China's worst outbreak of anti-Japan sentiment in decades led to weekend demonstrations and violent attacks on well-known Japanese businesses such as car-makers Toyota and Honda, forcing frightened Japanese into hiding and prompting Chinese state media to warn that trade relations could now be in jeopardy.

"I'm not going out today and I've asked my Chinese boyfriend to be with me all day tomorrow," said Sayo Morimoto, a 29-year-old Japanese graduate student at a university in Shenzhen.

Japanese housewife and mother Kayo Kubo, who lives in the eastern Chinese city of Suzhou, said her young family and other Japanese expats were also staying home after being terrified by the scale and mood of the weekend protests in dozens of cities.

"There were so many people and I've never seen anything like it. It was very scary," she said. Read More

Violent Protests In Kabul Over Prophet Film

More than 1,000 Afghans have poured onto the streets of Kabul, protesting violently against the film mocking the Prophet Mohammed.

The angry crowd set fire to police cars and storage containers.

Some of the violence centred on Jalalabad road, where NATO and US military bases are located, Kabul police chief Mohammad Ayoub Salangi said.

Gunmen from the crowd opened fire at police, but no one was hurt, police said. "We have not shot back and we won't," said Mr Salangi.

Police say the crowds were shouting "Death to America!" and "Death to those people who have made a film and insulted our Prophet!".

Men grabbed rocks from the roadside and lobbed them at Camp Phoenix, a US military base that lies along the Jalalabad road.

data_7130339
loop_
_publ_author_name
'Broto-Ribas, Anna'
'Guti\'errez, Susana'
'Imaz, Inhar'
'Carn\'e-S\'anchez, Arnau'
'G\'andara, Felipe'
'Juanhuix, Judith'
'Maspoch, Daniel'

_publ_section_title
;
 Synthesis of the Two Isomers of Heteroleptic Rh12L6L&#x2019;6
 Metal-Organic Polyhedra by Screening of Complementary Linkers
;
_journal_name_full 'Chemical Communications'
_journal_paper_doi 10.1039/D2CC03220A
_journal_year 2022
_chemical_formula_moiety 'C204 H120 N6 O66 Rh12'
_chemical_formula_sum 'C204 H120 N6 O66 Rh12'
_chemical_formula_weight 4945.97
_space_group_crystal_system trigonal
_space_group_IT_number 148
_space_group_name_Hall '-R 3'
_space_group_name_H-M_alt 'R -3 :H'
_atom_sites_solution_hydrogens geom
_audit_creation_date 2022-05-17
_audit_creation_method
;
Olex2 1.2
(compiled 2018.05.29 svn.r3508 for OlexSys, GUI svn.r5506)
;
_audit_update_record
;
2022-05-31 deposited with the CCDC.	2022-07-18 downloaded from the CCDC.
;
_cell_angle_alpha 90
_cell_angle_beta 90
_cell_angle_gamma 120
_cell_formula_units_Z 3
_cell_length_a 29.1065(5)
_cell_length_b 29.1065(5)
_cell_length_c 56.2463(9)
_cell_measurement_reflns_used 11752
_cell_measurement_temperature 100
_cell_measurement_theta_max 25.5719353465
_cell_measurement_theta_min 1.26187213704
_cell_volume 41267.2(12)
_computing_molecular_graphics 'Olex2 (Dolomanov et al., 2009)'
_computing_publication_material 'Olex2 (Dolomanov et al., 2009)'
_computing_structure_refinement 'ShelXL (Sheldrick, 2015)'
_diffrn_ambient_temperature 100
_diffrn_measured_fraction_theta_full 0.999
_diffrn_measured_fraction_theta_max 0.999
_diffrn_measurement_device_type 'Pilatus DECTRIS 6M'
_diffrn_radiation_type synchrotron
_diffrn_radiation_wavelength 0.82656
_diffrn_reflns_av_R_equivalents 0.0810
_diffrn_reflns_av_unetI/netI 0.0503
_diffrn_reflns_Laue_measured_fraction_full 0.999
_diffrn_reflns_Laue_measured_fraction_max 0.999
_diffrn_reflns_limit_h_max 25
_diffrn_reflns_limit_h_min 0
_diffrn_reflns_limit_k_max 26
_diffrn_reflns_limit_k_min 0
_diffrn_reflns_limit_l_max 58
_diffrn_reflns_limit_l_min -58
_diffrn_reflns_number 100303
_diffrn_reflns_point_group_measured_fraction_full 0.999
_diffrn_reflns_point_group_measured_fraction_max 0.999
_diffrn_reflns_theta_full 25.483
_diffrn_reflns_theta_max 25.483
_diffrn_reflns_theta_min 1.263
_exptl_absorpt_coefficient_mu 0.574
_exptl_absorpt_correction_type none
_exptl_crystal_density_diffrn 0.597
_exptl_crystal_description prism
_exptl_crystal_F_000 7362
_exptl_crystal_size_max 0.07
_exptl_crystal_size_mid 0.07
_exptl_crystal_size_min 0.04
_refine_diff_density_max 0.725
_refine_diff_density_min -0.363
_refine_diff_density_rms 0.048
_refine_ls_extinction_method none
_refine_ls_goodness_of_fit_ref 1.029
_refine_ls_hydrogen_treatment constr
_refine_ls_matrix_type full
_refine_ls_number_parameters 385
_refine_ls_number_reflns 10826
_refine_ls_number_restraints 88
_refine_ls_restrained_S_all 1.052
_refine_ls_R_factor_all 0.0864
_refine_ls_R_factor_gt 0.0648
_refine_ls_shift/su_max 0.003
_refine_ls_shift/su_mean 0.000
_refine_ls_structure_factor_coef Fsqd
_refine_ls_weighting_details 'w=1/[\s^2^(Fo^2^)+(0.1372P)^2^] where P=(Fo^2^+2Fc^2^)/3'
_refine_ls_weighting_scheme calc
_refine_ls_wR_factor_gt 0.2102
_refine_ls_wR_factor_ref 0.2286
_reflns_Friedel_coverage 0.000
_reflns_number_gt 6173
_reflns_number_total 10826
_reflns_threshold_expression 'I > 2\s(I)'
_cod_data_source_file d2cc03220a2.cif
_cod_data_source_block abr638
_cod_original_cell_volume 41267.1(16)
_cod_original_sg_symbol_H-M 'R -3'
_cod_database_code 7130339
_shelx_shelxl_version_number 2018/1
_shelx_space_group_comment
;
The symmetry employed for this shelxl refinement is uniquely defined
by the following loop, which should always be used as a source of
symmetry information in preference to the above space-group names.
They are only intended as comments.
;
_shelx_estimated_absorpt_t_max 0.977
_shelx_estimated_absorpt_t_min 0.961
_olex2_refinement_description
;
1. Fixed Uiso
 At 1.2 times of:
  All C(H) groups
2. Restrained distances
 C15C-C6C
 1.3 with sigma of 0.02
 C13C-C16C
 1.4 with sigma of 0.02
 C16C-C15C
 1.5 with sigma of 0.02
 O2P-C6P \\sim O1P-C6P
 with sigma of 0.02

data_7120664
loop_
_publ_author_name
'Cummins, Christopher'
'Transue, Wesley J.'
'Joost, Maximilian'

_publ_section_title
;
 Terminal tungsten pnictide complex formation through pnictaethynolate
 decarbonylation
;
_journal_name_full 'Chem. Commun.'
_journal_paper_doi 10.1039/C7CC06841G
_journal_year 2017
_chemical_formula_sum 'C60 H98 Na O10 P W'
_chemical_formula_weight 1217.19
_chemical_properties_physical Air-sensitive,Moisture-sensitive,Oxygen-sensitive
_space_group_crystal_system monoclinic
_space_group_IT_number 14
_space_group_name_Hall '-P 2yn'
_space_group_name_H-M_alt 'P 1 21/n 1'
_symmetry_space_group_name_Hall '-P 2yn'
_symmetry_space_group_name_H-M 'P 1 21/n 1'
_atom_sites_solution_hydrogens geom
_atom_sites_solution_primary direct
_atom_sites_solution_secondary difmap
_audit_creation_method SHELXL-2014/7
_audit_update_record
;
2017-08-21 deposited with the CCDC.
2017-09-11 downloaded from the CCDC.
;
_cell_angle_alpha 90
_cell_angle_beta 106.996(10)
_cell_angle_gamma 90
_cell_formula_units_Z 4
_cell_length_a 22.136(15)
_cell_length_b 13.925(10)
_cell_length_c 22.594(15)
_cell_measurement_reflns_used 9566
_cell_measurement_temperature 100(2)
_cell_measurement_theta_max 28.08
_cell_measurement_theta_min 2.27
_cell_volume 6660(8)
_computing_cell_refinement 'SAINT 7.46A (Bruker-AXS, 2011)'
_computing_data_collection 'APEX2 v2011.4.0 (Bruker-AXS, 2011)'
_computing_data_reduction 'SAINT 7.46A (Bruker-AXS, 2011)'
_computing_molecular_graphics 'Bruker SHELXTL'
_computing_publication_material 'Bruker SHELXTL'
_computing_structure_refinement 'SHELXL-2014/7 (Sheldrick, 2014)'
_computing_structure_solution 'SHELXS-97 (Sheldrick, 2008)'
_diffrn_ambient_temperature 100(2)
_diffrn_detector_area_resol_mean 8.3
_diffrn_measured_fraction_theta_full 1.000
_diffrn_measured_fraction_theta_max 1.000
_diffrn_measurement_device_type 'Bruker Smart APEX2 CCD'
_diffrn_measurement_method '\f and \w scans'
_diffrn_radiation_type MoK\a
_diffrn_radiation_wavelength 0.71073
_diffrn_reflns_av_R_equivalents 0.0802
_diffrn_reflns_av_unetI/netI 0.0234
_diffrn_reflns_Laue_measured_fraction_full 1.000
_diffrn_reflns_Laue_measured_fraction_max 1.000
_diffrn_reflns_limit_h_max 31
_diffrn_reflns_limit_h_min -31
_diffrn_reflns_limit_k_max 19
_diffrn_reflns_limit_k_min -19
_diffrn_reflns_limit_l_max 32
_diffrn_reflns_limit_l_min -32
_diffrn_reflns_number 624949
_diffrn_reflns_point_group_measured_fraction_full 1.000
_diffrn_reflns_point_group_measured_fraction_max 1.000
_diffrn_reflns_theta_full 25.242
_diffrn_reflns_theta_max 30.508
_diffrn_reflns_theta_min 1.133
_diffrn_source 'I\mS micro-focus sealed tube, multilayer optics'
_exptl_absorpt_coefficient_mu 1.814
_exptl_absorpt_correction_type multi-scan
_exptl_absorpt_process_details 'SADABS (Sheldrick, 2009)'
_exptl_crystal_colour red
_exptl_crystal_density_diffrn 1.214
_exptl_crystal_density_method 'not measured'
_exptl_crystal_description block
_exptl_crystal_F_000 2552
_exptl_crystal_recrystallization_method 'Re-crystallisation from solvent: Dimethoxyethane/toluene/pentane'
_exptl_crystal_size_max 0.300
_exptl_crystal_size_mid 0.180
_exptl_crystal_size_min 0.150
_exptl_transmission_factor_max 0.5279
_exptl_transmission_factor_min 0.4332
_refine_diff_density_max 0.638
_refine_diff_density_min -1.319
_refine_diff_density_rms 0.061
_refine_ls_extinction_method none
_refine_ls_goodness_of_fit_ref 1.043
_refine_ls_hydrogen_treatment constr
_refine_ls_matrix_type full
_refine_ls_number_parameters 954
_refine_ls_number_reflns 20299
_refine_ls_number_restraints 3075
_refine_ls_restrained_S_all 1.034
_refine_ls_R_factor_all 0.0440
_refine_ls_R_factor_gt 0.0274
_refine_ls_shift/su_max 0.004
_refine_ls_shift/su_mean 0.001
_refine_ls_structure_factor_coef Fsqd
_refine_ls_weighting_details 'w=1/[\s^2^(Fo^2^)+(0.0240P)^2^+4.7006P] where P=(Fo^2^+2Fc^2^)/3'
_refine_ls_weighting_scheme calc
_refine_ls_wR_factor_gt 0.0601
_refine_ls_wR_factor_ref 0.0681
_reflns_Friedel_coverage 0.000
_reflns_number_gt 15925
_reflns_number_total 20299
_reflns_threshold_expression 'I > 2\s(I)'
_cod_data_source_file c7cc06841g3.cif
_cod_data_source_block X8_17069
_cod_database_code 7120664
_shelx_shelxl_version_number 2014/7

In Indonesia, protesters angered over the film demonstrated in the cities of Medan and Bandung, but there was no violence reported. Read More

Sarah Catt Jailed for 8 Years for Aborting her Baby less than a week before his due date

A woman who aborted her own baby less than a week before his due date has been jailed for eight years.

Sarah Catt bought drugs on the internet which induced her labour when her pregnancy was nearly full-term.

She claimed the boy was stillborn and that she buried his body but no evidence of the child was ever found, Leeds Crown Court heard.

Catt, 35, already had two children with her husband when she became pregnant in 2009 - but believed the baby's father was a man with whom she had been having an affair for seven years.

She tried to terminate the pregnancy in 2010 but discovered she had missed the legal limit of 24 weeks.

She made several searches on the internet relating to illegal abortions and abortion drugs, including "Where can I get an illegal abortion?" and "Inducing an abortion at 30 weeks".

Catt, from Sherburn-in-Elmet, North Yorkshire, bought a drug used to terminate pregnancy or induce labour over the internet from a company in Mumbai, India, in May 2010. Read More